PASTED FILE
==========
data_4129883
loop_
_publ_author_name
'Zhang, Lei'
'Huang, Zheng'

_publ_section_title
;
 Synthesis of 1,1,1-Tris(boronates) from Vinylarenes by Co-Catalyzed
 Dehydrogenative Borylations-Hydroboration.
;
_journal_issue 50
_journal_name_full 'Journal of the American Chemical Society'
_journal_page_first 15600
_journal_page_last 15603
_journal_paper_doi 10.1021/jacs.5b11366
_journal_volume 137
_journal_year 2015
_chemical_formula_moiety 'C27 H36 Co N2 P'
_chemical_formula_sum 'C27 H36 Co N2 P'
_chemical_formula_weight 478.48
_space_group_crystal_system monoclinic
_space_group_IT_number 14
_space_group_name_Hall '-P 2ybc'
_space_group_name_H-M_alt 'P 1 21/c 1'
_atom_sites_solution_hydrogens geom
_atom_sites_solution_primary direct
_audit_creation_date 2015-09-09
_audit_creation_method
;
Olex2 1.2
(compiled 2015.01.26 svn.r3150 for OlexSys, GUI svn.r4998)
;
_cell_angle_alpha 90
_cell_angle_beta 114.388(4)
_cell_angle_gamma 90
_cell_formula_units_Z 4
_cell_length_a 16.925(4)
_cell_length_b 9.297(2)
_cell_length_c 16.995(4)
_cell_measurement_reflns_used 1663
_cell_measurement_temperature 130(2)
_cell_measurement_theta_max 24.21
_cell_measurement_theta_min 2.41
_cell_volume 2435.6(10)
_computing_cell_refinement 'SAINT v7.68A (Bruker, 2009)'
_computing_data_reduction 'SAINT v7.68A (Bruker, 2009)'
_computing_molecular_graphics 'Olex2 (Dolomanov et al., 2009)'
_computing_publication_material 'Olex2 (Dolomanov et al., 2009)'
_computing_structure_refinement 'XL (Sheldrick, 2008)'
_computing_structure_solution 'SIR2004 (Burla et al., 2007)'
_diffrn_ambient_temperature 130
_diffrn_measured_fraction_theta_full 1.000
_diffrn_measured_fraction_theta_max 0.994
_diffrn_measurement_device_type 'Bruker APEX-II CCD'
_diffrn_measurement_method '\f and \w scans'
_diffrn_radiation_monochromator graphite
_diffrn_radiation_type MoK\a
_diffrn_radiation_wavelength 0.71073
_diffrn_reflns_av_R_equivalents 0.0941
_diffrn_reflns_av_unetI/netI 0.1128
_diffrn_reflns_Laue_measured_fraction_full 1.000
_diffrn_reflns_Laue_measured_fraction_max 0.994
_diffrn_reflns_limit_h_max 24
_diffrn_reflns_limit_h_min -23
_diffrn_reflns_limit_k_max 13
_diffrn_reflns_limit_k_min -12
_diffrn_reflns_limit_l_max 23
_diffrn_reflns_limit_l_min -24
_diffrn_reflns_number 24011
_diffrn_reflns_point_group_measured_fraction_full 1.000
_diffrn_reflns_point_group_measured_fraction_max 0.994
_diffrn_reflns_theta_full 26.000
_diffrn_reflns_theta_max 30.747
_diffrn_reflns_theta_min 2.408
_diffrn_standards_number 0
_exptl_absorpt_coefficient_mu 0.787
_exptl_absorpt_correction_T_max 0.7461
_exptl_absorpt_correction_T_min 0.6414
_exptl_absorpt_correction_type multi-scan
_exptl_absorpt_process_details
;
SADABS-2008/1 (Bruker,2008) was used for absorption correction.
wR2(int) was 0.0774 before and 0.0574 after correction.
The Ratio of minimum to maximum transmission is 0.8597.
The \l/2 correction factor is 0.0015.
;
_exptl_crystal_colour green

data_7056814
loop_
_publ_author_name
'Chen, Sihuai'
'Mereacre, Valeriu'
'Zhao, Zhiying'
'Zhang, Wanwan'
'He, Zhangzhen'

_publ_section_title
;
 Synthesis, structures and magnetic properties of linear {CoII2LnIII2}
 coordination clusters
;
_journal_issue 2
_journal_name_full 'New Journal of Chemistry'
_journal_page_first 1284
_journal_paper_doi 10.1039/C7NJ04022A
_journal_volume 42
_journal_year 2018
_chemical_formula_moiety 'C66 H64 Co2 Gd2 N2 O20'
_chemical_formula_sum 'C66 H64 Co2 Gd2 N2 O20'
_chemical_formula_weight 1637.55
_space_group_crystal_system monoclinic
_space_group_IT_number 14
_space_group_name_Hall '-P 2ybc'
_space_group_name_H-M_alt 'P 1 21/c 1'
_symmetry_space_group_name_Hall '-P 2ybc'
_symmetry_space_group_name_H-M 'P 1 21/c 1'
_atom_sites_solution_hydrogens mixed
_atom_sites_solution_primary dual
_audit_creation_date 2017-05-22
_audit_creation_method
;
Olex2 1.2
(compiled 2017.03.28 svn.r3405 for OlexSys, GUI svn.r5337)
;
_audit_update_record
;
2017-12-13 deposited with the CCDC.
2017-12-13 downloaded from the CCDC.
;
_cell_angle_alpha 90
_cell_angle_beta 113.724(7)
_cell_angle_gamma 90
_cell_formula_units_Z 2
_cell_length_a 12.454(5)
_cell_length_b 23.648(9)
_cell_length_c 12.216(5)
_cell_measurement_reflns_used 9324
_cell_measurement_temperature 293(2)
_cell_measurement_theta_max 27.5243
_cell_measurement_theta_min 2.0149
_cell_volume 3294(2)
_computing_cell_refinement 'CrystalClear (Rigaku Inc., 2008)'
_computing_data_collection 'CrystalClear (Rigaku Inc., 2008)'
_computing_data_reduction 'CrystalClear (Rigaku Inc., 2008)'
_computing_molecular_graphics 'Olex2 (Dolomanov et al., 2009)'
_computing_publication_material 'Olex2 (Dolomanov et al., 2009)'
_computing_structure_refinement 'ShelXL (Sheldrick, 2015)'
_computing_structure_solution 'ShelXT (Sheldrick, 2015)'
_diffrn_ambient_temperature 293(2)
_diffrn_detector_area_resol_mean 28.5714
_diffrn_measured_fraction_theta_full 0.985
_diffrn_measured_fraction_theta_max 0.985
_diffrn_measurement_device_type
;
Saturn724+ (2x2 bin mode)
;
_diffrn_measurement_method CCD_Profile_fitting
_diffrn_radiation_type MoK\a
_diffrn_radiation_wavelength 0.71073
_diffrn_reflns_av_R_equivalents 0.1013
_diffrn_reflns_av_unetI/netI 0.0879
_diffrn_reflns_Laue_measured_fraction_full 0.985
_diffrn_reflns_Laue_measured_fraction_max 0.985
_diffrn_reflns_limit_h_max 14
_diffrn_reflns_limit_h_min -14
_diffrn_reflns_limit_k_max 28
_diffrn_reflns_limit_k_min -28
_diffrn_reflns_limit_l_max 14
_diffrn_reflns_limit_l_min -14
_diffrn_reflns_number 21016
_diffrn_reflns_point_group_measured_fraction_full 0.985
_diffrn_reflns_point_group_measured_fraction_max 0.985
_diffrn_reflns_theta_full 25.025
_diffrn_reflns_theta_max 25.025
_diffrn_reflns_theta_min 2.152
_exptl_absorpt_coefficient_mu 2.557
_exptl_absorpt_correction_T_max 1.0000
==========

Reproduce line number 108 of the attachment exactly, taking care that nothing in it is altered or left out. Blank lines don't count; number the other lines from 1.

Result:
_chemical_formula_sum 'C66 H64 Co2 Gd2 N2 O20'